Ranking the Shows That I Watch – 2012 edition: 27-25

6 Feb

Ranking the shows, check out the intro page here for what qualifies for the list – 27, 26, and 25 follow.

27.  Sons of Anarchy

Redwood Original

I had never watched this show at all until I powered through it in the spring of 2012, getting really into it through season three, and then beginning to already tire of it in season four, when Clay’s position in the show became too outlandish even by the show’s own standards.  After finally making it through all four seasons, even though I enjoyed the overall experience and am glad I watched it all, I found myself hardly excited when the fifth season began.  I ended up storing episodes on my DV-R and not catching up until a couple weeks after the entire season had finished.  But, catch up eventually I did, and though I think I’m glad I watched it, my interest levels were a lot lower than when I was marathonning it.  The disappointing, and moreover, materially different fourth season, had caused me to check out a little bit from the show.  It’s still worth watching in its slightly lesser form, but I don’t think I’ll ever care as much as I did during a two week period where I was watching an episode or two a night.  At its best, it’s still a joy to watch, and the characters are generally fairly well drawn, particularly main character Jax.  Sons of Anarchy aspires to be a big show like The Sopranos and it doesn’t quite reach those heights for many reasons, but often you can see around the edges where they’re trying.  I’m not sure if this makes me admire the show more for trying or frustrated more because it’s not getting there, but I imagine I’ll keep watching future seasons like I watched this one.

26.  Revenge

A dish best served cold

I frequently vouched for Revenge during its first season, and I wasn’t the only one; within the bounds of a twisted primetime soap – conspiracy drama, it handled itself just about as well as it could be done.  The main character was likeable and the show had just the right amount of intrigue and trashiness which left the viewer waiting to see the next episode.  Unfortunately, Revenge is suffering from a classic second season (and sometimes later) problem with televisions shows that have an explicit or implicit goal bound up in their premise – where do you go from here?  Emily ne Amanda managed to solve her primary initial question of getting to the bottom of what happened to her dad in the first season, and more or less had her finger on the button to deal with the people responsible.  Kudos to the creators for pacing the show in a way that meaningful events actually happened in the first season, but as a reward for their smart pacing, they get to deal with the problem of why and how to keep the show going.  Revenge’s solution was a classic – increase the scope of the show, and in particular, to level up; the people she thought was behind the act were mere pawns working at the hands of a more powerful force which she can currently barely comprehend.  Unfortunately, in Revenge’s case, that takes the show from a fairly tight conspiracy organized around a number of rich socialites, and the drama that involves, to dealing with giant and complex para-governmental organizations with names like “the initiative” which seem to belong in Alias and feel completely out of place in Revenge.  It must make show creators jealous of the Mad Mens and Six Feet Unders and Parenthoods of the world, where  writers can pretty much set up their seasons however they want without a big final mystery to solve or put off.  It’s possible Revenge will get back on it’s game, but I think it’s less likely than not.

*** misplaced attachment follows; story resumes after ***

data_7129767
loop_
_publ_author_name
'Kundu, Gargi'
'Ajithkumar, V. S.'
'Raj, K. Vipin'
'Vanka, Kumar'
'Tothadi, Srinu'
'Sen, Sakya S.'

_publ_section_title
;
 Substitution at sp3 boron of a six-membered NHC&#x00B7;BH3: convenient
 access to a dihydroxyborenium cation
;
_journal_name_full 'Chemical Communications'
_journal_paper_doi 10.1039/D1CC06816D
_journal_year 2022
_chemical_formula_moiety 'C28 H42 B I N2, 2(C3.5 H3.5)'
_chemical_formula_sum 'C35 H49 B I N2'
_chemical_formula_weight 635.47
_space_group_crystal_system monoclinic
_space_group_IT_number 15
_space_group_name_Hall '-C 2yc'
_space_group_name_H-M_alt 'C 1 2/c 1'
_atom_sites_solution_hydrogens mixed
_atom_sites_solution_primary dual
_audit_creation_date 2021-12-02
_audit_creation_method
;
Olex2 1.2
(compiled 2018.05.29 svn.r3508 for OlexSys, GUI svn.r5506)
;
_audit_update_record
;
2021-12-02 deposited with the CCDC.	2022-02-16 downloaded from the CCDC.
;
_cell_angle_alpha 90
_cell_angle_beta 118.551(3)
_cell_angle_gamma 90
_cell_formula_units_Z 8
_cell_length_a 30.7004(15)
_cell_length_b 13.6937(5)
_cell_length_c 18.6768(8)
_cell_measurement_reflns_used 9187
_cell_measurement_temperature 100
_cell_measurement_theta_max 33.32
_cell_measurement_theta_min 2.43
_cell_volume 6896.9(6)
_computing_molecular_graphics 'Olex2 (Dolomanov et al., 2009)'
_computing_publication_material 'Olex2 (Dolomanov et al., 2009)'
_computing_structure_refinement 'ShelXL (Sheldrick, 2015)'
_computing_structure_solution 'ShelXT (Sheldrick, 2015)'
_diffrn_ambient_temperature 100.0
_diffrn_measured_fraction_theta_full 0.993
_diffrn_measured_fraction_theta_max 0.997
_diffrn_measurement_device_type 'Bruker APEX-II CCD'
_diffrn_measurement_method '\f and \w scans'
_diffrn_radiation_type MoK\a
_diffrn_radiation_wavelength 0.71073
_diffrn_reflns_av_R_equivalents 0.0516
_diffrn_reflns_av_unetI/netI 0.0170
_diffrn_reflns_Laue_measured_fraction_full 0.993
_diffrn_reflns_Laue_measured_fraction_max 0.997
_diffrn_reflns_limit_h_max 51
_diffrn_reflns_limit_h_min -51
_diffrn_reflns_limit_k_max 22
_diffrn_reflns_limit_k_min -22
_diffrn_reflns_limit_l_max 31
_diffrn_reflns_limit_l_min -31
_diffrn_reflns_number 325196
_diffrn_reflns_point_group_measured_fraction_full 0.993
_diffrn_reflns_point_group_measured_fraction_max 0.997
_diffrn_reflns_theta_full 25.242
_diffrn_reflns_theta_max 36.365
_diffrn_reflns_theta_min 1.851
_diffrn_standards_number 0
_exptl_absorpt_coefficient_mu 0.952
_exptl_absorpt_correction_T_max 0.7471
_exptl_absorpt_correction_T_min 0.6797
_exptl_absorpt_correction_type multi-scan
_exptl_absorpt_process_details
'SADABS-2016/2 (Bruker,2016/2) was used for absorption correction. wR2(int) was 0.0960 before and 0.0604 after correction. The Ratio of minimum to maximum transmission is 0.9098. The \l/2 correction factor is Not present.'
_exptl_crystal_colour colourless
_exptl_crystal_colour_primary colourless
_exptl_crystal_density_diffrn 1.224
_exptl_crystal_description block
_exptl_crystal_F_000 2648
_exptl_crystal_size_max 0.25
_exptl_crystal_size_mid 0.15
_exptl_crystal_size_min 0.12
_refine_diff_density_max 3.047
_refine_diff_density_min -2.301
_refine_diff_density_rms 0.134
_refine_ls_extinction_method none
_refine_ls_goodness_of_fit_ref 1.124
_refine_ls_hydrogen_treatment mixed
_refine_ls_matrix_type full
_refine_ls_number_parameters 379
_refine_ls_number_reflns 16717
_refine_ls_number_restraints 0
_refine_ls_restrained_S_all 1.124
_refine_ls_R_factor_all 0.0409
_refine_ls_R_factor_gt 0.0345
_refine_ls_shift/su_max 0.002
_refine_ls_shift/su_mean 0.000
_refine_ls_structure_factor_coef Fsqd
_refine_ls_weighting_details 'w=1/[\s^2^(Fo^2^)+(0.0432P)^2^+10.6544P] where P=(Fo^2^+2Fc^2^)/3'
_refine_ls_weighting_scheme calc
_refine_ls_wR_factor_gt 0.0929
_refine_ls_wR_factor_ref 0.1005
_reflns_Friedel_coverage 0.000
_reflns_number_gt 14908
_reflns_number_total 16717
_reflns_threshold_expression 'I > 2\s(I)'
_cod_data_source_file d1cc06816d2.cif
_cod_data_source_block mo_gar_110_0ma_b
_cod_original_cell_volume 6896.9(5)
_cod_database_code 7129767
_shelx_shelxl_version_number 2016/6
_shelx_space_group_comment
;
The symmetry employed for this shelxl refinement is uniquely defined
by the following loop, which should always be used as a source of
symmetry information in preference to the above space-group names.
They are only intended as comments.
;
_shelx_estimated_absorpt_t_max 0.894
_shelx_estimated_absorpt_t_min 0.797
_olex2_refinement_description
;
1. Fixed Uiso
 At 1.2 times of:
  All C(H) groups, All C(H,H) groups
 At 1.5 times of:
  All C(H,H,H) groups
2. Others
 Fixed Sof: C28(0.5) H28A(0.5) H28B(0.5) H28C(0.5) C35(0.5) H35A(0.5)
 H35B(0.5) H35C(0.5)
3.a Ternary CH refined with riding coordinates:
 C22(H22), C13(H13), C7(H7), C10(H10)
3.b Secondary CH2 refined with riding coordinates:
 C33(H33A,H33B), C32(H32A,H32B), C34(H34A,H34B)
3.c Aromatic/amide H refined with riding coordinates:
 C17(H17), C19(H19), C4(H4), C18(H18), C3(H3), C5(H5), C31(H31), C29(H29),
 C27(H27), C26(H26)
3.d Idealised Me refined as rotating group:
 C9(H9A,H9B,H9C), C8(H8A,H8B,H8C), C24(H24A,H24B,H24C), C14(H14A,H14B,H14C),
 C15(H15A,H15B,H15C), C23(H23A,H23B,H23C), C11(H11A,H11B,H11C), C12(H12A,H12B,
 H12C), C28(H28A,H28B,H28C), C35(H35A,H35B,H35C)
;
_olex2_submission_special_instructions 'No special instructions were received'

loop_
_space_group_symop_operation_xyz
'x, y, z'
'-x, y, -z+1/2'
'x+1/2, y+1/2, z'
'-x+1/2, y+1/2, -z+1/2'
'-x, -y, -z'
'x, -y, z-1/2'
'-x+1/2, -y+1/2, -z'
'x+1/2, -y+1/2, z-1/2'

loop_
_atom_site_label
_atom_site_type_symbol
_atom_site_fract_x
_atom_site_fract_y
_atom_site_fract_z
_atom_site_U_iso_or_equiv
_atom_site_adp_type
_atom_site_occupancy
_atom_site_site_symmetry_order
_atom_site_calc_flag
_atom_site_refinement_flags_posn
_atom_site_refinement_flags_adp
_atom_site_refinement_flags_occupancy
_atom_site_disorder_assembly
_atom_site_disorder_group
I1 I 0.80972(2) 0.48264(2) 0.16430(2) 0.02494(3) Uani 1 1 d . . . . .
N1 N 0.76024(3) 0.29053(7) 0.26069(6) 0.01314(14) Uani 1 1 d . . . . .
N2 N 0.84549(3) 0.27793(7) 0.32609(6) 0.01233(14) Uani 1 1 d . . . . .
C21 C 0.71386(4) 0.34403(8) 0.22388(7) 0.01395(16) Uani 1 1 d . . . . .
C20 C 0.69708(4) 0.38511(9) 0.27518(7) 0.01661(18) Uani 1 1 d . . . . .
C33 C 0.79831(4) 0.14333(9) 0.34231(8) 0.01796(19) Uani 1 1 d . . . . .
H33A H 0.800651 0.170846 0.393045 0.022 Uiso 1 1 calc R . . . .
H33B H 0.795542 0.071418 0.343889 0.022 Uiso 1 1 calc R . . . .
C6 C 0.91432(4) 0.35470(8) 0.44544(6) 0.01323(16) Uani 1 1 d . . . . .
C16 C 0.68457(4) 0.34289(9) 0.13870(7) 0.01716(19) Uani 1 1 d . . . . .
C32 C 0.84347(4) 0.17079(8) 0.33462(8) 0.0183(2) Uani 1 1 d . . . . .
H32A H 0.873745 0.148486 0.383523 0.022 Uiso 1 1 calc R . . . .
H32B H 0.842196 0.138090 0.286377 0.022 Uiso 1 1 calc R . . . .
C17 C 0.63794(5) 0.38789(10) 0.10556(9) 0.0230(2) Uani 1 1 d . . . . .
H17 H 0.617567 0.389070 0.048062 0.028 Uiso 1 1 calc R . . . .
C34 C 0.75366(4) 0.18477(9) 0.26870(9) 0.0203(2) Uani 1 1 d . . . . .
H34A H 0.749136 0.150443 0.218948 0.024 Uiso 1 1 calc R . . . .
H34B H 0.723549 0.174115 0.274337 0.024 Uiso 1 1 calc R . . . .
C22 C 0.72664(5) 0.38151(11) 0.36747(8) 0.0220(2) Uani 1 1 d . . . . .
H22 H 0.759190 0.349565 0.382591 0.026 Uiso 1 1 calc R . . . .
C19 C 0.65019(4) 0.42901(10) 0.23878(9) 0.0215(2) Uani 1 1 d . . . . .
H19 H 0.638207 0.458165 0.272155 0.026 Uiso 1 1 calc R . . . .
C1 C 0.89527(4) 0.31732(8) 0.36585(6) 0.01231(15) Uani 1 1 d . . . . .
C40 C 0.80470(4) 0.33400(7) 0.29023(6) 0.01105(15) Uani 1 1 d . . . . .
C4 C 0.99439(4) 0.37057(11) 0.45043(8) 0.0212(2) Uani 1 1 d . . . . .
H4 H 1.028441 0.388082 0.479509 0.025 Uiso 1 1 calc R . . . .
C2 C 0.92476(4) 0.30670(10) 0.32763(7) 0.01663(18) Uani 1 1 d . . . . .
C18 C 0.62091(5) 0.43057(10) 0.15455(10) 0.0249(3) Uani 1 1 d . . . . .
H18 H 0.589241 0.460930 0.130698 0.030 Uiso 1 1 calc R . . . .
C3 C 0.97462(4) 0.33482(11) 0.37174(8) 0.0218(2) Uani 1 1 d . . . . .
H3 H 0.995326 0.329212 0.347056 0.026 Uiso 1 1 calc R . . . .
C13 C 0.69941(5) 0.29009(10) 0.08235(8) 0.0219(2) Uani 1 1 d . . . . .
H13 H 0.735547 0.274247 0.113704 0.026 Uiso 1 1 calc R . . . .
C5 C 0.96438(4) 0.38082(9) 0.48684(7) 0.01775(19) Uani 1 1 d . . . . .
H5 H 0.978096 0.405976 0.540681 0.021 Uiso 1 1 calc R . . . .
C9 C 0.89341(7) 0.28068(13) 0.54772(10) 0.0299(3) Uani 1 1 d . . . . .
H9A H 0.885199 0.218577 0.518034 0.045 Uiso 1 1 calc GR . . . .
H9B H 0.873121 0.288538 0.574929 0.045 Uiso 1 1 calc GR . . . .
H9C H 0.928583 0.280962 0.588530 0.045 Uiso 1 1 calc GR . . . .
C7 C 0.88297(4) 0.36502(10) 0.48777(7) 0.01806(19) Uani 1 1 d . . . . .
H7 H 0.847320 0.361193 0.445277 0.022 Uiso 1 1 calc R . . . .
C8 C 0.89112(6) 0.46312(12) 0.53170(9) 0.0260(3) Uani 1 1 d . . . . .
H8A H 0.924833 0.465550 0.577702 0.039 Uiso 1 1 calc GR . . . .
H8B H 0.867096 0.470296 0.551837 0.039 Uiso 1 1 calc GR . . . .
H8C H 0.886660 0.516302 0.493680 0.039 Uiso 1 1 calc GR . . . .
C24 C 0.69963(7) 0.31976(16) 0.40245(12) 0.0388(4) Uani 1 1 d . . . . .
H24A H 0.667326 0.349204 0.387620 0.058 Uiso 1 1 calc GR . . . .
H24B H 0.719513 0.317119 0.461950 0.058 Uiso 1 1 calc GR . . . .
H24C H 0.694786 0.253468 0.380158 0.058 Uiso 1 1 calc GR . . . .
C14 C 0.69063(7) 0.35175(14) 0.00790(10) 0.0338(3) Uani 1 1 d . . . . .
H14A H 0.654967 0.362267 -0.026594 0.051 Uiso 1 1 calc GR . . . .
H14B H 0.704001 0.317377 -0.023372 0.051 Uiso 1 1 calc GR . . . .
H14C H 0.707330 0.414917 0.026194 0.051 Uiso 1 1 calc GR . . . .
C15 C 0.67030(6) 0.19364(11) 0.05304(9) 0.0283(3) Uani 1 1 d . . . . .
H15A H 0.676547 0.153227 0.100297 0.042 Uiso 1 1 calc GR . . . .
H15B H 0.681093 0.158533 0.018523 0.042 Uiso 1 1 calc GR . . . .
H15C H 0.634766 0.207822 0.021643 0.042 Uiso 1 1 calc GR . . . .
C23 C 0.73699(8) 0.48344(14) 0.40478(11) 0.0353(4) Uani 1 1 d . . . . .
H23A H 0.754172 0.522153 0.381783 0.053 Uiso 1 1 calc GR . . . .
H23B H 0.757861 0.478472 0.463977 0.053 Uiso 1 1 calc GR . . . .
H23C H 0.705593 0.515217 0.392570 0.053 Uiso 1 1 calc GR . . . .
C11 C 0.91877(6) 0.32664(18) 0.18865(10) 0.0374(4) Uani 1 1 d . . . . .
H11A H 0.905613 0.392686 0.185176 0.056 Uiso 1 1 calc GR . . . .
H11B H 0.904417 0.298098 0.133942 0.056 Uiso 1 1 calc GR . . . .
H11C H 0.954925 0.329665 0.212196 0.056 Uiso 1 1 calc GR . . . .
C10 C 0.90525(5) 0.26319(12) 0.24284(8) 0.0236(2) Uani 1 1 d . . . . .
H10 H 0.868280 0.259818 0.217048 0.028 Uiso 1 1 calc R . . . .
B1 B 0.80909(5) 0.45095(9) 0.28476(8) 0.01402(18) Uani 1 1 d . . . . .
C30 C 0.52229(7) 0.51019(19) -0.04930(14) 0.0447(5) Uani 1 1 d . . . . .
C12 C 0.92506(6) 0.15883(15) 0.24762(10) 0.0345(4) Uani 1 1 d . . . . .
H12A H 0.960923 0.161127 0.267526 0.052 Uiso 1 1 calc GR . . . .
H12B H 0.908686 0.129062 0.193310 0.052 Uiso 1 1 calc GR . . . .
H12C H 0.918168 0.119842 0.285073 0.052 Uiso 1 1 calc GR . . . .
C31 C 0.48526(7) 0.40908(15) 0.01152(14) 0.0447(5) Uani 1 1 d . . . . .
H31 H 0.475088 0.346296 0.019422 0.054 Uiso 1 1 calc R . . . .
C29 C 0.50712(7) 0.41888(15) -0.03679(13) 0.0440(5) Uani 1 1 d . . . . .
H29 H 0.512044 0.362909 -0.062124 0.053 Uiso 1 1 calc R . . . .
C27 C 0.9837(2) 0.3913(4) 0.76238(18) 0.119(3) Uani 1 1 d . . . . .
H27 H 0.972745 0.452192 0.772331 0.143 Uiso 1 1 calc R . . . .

25.  Girls

Girls

The most controversial show of 2012 worms its way into the rankings at 25.  What this should tell you is that I stand squarely in between the two major Girls camps.  I find the show watchable and enjoy it, but don’t think of it as some amazing breakthrough television program that portrays life in a much realer way than most TV.  I think, and this is important to note, the show got significantly stronger as it went on, and the later episodes seemed to be sharper and tighter.  I don’t really understand the hype over the “realness” of the show; at least in a superficial way, I think the characters are fairly ridiculous, with maybe the exception being Alison Williams’ Marnie, and though I can probably understand the argument a little more as it pertains to some of the subject matter beyond the superficial level, I still don’t think that’s the main selling point of Girls.  I understand the argument against the show that the characters are unlikable, but many a great show has been built on the back of unlikable characters; it’s hard to find a character to unambiguously root for in prior HBO giants The Sopranos or Six Feet Under.  That said, I can enjoy, with the protagonist bias, removing ourselves one step (ie we root for Tony Soprano, because he’s the protagonist, even though in many ways he’s a terrible person), everyone except for Jemima Kirke’s Jessa, who I absolutely can’t stand.  I’m not sure why so many people make a big deal about having to relate to characters to enjoy a show; while it’s certainly a plus, I think there are significantly more shows I watch where I can’t relate to anyone.  Anyway, I pretty much enjoy watching it without thinking it’s the best thing under the sun.  More than anything, I don’t think it’s nearly worthy of the press it receives one way or the other.  We’ll see if Season 2 changes my opinion up or down.

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